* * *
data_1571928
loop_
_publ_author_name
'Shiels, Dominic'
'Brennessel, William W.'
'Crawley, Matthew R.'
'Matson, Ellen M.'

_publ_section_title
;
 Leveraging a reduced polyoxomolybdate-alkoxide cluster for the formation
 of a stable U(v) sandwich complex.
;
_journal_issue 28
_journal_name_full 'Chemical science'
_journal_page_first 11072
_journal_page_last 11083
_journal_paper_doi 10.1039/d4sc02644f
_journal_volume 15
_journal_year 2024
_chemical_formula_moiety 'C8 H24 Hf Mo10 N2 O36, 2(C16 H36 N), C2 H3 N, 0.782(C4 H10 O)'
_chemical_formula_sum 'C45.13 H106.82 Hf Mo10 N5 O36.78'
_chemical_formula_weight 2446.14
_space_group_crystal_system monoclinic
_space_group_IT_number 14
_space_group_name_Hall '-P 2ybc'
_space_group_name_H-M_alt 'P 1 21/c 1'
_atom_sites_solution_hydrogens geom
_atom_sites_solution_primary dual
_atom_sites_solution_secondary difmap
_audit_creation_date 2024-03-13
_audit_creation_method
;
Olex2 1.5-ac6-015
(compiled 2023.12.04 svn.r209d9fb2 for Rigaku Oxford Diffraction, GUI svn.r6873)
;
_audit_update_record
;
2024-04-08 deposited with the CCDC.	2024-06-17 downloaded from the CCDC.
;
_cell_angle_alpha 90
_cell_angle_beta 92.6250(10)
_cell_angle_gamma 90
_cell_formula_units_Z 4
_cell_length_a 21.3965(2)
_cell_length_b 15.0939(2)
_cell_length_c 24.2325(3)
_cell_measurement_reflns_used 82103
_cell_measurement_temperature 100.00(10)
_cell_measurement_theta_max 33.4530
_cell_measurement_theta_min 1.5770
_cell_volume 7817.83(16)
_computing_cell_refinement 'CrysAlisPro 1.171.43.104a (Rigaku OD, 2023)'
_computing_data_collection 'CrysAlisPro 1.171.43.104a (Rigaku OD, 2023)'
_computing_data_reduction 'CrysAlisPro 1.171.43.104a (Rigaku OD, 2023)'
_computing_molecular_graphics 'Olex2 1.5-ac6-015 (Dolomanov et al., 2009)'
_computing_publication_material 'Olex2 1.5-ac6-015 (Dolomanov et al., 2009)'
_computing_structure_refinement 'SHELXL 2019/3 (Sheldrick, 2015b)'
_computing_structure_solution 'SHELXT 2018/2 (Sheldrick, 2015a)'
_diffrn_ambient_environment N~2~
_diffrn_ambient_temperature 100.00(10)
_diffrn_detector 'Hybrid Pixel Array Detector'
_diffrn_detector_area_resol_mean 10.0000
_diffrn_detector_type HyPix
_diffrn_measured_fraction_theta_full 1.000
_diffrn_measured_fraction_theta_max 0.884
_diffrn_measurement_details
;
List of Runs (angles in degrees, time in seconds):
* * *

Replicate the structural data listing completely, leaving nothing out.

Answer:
data_1571928
loop_
_publ_author_name
'Shiels, Dominic'
'Brennessel, William W.'
'Crawley, Matthew R.'
'Matson, Ellen M.'

_publ_section_title
;
 Leveraging a reduced polyoxomolybdate-alkoxide cluster for the formation
 of a stable U(v) sandwich complex.
;
_journal_issue 28
_journal_name_full 'Chemical science'
_journal_page_first 11072
_journal_page_last 11083
_journal_paper_doi 10.1039/d4sc02644f
_journal_volume 15
_journal_year 2024
_chemical_formula_moiety 'C8 H24 Hf Mo10 N2 O36, 2(C16 H36 N), C2 H3 N, 0.782(C4 H10 O)'
_chemical_formula_sum 'C45.13 H106.82 Hf Mo10 N5 O36.78'
_chemical_formula_weight 2446.14
_space_group_crystal_system monoclinic
_space_group_IT_number 14
_space_group_name_Hall '-P 2ybc'
_space_group_name_H-M_alt 'P 1 21/c 1'
_atom_sites_solution_hydrogens geom
_atom_sites_solution_primary dual
_atom_sites_solution_secondary difmap
_audit_creation_date 2024-03-13
_audit_creation_method
;
Olex2 1.5-ac6-015
(compiled 2023.12.04 svn.r209d9fb2 for Rigaku Oxford Diffraction, GUI svn.r6873)
;
_audit_update_record
;
2024-04-08 deposited with the CCDC.	2024-06-17 downloaded from the CCDC.
;
_cell_angle_alpha 90
_cell_angle_beta 92.6250(10)
_cell_angle_gamma 90
_cell_formula_units_Z 4
_cell_length_a 21.3965(2)
_cell_length_b 15.0939(2)
_cell_length_c 24.2325(3)
_cell_measurement_reflns_used 82103
_cell_measurement_temperature 100.00(10)
_cell_measurement_theta_max 33.4530
_cell_measurement_theta_min 1.5770
_cell_volume 7817.83(16)
_computing_cell_refinement 'CrysAlisPro 1.171.43.104a (Rigaku OD, 2023)'
_computing_data_collection 'CrysAlisPro 1.171.43.104a (Rigaku OD, 2023)'
_computing_data_reduction 'CrysAlisPro 1.171.43.104a (Rigaku OD, 2023)'
_computing_molecular_graphics 'Olex2 1.5-ac6-015 (Dolomanov et al., 2009)'
_computing_publication_material 'Olex2 1.5-ac6-015 (Dolomanov et al., 2009)'
_computing_structure_refinement 'SHELXL 2019/3 (Sheldrick, 2015b)'
_computing_structure_solution 'SHELXT 2018/2 (Sheldrick, 2015a)'
_diffrn_ambient_environment N~2~
_diffrn_ambient_temperature 100.00(10)
_diffrn_detector 'Hybrid Pixel Array Detector'
_diffrn_detector_area_resol_mean 10.0000
_diffrn_detector_type HyPix
_diffrn_measured_fraction_theta_full 1.000
_diffrn_measured_fraction_theta_max 0.884
_diffrn_measurement_details
;
List of Runs (angles in degrees, time in seconds):